Those of us who spend a large portion of our lives photographing horses living wild and free are always concerned that our images may encourage undesirable interactions between these animals and people visiting them. I’ve had the pleasure to spend a bit of time with some very talented photographers with wild horses as a primary subject. It really doesn’t matter whether they photograph the animals living in the western United States, Iceland or Argentina, these artists know their subjects well. They understand when a horse is “on alarm,” “profiling” or “stressed.” They recognize the body language used by these animals and know what to expect based on what they see. Each of these photographers is careful to not put the animal or them self at risk.
Many if not most people see photographs as glimpses of truth… a realistic documentation of what transpires in front of the lens. What they fail to understand is that the world seen through the camera lens is distorted. Telephoto lenses, the lens choice of wild horse photographers, tend to compress distant objects included in the photograph, making them appear much closer to subjects in the foreground than they really are. For example, an image of a nature photographer with a wild horse in the background may make it appear that the animal is nearer the human that it actually was. How distances appear are very dependent upon the perspective of the lens used, the position of the photographer as well as a number of other factors. It is difficult to accurately estimate distance in a two-dimensional photograph.
Telephoto lenses are also used by photographers to make intimate portraits of horses from safe distances. (The images below are examples of this.) To make a similar image a tourist using a cell phone or simple point and shoot camera would have to get well inside the animals personal space. That’s a recipe for disaster. Viewers also need to keep in mind that the finished photo you see is not a simple copy of what was recorded by the camera. Photographers use software to crop, and enhance their photos. They take a raw image and shape into the artistic vision in their mind. That process can also result in an image appearing to have been taken from a shorter distance than it actually was. In fact if you check-out most serious photographers smart phones you’ll find they even have apps installed to enhance, crop and zoom on images taken with the phones. When you look at a photograph what you see is an artist’s vision, not a slice of reality.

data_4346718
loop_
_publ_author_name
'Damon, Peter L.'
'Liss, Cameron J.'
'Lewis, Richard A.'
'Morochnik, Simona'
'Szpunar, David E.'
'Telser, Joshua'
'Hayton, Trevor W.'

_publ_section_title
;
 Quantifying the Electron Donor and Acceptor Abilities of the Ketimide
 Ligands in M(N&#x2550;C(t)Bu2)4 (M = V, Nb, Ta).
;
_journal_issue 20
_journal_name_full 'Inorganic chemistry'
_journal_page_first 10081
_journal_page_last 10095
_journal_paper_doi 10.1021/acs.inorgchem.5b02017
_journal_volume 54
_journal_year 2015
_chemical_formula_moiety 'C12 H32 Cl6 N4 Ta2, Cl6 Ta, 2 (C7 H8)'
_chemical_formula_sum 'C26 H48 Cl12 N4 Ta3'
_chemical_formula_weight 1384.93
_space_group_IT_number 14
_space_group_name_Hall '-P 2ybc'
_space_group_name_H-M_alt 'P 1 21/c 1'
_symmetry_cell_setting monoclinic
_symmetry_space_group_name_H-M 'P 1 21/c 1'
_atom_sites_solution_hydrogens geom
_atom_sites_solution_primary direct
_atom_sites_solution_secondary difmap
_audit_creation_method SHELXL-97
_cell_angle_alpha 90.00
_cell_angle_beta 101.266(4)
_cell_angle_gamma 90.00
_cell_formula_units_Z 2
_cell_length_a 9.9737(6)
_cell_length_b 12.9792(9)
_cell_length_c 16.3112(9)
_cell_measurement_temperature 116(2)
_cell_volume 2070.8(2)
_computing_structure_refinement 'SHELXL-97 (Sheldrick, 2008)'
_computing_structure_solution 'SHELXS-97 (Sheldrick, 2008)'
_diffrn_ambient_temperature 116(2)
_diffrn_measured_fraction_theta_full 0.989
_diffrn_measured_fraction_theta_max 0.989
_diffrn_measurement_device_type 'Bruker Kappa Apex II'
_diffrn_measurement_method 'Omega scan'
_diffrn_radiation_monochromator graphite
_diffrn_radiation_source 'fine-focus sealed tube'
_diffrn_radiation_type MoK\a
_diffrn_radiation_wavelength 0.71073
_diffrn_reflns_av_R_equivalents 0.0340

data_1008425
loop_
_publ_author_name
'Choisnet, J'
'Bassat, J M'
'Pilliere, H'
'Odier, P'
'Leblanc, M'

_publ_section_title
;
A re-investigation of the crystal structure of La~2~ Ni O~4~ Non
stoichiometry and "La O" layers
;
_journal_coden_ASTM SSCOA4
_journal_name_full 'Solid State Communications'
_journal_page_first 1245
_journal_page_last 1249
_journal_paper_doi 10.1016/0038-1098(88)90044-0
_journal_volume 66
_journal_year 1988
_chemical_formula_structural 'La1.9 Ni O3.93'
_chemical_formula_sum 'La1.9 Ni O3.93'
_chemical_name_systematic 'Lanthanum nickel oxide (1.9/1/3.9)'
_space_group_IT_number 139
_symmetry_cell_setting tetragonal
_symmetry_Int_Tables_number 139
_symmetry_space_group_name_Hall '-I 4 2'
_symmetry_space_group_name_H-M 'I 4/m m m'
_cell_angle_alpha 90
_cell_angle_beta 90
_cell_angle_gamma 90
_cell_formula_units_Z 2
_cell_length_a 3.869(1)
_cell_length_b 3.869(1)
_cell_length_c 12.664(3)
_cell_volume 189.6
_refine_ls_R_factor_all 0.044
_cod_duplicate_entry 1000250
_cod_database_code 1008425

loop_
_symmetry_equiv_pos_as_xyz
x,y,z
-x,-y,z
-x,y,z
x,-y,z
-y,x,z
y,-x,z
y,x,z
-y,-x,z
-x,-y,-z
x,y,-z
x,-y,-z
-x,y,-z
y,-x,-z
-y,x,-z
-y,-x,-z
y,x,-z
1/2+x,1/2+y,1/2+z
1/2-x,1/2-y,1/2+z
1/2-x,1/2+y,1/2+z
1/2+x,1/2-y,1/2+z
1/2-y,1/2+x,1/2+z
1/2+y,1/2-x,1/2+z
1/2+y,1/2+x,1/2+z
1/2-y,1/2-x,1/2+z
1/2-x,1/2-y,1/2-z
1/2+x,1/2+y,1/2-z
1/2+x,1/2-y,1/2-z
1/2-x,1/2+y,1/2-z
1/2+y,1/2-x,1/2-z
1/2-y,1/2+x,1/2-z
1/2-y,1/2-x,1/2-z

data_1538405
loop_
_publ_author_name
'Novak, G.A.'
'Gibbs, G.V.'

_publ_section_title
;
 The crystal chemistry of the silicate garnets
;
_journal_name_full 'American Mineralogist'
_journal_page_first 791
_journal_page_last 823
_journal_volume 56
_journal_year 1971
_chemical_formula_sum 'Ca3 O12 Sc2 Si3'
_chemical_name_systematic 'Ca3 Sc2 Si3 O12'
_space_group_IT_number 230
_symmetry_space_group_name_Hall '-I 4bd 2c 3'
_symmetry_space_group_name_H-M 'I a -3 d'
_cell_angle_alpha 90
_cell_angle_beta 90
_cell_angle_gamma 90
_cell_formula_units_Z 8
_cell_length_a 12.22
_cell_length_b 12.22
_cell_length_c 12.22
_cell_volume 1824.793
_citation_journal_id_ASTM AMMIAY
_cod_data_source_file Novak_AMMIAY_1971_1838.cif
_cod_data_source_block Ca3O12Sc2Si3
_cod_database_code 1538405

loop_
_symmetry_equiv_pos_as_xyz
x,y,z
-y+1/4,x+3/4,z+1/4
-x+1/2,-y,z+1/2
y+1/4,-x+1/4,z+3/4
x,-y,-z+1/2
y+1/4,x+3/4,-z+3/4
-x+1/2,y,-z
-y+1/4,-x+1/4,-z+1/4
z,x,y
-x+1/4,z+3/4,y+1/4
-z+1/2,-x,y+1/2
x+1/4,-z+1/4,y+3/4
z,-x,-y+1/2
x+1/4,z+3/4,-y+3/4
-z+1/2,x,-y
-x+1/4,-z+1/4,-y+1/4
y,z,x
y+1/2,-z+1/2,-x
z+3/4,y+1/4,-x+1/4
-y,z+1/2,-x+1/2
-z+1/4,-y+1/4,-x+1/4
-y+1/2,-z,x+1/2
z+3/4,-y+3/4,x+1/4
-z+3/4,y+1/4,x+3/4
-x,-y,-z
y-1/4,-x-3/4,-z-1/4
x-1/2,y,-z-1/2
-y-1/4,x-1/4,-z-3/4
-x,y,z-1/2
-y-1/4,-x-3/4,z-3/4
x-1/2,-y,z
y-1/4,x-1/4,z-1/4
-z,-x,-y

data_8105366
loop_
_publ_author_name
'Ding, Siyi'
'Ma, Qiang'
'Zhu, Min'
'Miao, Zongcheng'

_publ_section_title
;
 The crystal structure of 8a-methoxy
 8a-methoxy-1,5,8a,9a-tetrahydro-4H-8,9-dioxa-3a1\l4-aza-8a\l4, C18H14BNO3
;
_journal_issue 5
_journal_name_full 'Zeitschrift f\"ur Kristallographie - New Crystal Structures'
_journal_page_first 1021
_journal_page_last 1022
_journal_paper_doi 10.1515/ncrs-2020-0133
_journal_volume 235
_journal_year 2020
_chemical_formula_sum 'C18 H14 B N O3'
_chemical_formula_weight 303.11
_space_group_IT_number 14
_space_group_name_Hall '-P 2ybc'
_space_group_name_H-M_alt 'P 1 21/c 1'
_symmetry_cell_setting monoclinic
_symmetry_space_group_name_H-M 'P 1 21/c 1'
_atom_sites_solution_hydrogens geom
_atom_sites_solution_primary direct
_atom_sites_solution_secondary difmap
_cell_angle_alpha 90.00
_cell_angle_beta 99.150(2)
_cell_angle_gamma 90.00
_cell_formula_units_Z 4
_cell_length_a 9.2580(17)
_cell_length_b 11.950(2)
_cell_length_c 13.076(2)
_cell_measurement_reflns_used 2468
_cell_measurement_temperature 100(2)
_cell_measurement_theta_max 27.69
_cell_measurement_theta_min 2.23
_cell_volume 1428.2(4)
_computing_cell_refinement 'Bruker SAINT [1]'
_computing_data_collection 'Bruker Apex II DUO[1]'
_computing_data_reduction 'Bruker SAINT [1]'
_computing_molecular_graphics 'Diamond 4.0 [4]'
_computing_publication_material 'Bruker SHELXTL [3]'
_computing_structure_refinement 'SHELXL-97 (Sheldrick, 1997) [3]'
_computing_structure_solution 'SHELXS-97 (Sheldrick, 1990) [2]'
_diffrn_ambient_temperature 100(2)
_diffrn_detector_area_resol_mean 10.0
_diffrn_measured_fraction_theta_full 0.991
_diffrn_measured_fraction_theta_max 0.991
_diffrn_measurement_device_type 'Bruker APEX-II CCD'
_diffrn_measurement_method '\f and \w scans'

There are some pretty simple rules to following when visiting the wild horses living within the boundaries of the Rachel Carson Estuarine Reserve and the Cape Lookout National Seashore. In fact violating those rules can result in a ticket, fine and possibly even jail time. Perhaps more importantly, failing to follow these rules could result in serious injury or even death being inflicted by one of these beautiful but powerful animals. It’s important to remember these horses live a wild life, they are not tame pets. Even domestic horses can be dangerous for folks that don’t know how to properly behave around them!
When visiting the wild horses do not approach closer than within 50 feet of them. If you’re not sure of what that distance looks like simply envision a full=length school bus. There will be times when the horses might approach closer to you than you’re allowed to approach them. If they do so move away slowly if possible. In some instances it may not be possible to move away. When that happens simply remain calm and still until you are able to slip back to an acceptable distance. Under no circumstances should you ever feed one of these animals. While you may think you’re being nice by offering the animal a treat the food you give the horse may actually be harmful to it. There is never a situation where touching or petting one of these animals. A course can go from calm and peaceful to a 1000 pounds of rapidly moving danger in the blink of an eye. They can bite, stomp and kick ferociously. Don’t do things to try and make the horses run. They get all the exercise they need on their own. Forcing them to burn-up energy reserves only places their health at risk.
Observing horses in the wild is a wonderful experience. All I’m asking is that you be respectful and use a bit of common sense when visiting these amazing animals.